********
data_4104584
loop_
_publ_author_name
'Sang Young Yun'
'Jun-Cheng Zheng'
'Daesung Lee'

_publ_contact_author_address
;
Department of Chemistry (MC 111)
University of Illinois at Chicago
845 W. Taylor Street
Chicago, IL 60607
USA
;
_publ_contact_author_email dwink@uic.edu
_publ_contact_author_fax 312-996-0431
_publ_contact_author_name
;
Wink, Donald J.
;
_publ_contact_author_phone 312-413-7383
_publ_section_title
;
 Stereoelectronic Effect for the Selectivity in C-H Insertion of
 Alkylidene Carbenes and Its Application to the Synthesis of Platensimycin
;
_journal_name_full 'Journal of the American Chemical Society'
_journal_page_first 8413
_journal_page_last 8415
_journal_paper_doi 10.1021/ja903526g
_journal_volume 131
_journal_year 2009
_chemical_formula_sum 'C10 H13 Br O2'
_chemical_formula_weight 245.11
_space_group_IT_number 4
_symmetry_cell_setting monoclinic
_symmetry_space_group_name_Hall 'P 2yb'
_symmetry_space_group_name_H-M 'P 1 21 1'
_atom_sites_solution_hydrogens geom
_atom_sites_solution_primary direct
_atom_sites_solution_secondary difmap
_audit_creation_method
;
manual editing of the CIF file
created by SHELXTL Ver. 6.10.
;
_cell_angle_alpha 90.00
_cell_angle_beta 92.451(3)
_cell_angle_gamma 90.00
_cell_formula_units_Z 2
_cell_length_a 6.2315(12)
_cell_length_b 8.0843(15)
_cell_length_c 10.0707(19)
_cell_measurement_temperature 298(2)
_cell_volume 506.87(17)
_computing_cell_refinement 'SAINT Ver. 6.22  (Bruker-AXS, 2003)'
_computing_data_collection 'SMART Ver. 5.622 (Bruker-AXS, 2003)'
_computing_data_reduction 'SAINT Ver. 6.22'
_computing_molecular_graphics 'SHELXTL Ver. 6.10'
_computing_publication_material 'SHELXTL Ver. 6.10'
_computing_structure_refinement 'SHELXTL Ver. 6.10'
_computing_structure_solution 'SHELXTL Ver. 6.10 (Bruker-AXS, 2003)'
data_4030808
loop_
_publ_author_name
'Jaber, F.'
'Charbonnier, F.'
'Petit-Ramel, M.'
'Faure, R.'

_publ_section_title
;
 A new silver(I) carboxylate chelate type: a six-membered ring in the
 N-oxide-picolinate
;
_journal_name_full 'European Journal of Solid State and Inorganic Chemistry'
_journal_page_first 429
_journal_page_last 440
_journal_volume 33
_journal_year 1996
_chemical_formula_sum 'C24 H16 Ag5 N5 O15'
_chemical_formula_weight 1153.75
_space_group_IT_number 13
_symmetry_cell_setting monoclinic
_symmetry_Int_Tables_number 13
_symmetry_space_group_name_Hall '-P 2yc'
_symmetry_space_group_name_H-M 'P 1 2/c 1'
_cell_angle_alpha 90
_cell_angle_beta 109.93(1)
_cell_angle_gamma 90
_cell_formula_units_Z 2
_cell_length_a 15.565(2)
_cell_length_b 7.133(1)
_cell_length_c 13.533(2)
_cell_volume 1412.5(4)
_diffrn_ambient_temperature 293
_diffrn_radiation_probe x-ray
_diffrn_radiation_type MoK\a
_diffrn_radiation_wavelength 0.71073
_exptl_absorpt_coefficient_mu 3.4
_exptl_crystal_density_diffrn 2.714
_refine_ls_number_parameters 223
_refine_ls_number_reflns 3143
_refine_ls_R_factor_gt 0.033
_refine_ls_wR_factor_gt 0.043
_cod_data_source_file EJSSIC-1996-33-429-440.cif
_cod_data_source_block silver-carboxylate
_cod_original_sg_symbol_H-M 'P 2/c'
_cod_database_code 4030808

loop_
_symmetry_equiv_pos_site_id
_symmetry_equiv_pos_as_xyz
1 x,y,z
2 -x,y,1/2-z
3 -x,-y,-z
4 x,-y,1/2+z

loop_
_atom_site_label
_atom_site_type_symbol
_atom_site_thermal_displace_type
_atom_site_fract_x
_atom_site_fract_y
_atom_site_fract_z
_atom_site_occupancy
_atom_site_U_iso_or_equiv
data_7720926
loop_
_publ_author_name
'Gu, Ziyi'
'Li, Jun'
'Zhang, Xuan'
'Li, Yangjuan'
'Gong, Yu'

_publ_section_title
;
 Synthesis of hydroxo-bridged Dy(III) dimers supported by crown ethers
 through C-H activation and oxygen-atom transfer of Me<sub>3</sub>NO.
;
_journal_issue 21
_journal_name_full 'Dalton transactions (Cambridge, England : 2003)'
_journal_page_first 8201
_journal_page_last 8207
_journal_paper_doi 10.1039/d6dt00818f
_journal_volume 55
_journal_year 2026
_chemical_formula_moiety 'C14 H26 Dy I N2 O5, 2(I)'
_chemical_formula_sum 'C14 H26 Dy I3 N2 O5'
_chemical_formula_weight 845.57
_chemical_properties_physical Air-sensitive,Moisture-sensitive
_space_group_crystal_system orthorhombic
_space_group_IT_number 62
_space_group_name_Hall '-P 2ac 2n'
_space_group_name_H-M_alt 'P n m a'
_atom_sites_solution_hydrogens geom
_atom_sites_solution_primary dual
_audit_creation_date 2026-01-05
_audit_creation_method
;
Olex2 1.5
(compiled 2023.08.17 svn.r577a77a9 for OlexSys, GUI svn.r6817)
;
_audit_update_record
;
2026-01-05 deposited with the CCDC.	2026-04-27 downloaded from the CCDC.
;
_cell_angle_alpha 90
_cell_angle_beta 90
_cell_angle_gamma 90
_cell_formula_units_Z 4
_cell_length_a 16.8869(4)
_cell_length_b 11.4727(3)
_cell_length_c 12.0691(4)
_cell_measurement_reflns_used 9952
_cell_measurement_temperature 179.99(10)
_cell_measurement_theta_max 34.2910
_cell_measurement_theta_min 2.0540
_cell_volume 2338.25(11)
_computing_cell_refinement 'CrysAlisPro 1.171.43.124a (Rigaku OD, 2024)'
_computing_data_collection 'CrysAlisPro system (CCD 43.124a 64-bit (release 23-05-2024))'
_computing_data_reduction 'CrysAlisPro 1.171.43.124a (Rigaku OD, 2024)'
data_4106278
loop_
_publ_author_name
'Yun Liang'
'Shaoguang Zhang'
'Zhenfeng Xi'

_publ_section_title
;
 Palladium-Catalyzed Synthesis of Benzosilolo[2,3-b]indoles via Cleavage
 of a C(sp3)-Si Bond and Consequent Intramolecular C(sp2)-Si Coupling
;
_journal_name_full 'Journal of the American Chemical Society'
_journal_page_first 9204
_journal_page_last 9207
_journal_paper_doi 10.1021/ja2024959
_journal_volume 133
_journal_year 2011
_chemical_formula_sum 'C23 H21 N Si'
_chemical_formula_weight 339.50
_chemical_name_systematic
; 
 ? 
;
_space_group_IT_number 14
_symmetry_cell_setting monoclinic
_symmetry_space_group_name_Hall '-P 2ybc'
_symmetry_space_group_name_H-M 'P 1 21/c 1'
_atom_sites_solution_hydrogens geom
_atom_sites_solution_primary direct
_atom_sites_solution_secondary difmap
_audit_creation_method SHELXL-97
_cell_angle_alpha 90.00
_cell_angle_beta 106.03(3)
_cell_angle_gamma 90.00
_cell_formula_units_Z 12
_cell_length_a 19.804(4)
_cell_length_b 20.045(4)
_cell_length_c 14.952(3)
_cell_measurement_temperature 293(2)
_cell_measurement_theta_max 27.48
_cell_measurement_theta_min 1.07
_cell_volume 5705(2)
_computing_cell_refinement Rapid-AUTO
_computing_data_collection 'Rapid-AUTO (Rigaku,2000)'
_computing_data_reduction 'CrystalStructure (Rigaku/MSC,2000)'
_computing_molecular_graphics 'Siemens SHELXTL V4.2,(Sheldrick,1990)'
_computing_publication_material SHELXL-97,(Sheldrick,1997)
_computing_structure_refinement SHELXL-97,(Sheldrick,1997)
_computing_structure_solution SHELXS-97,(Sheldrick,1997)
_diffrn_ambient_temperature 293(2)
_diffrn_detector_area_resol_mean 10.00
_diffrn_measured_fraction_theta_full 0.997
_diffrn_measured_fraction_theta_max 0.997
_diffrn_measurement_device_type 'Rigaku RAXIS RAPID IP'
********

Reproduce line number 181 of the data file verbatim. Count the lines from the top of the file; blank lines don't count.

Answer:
loop_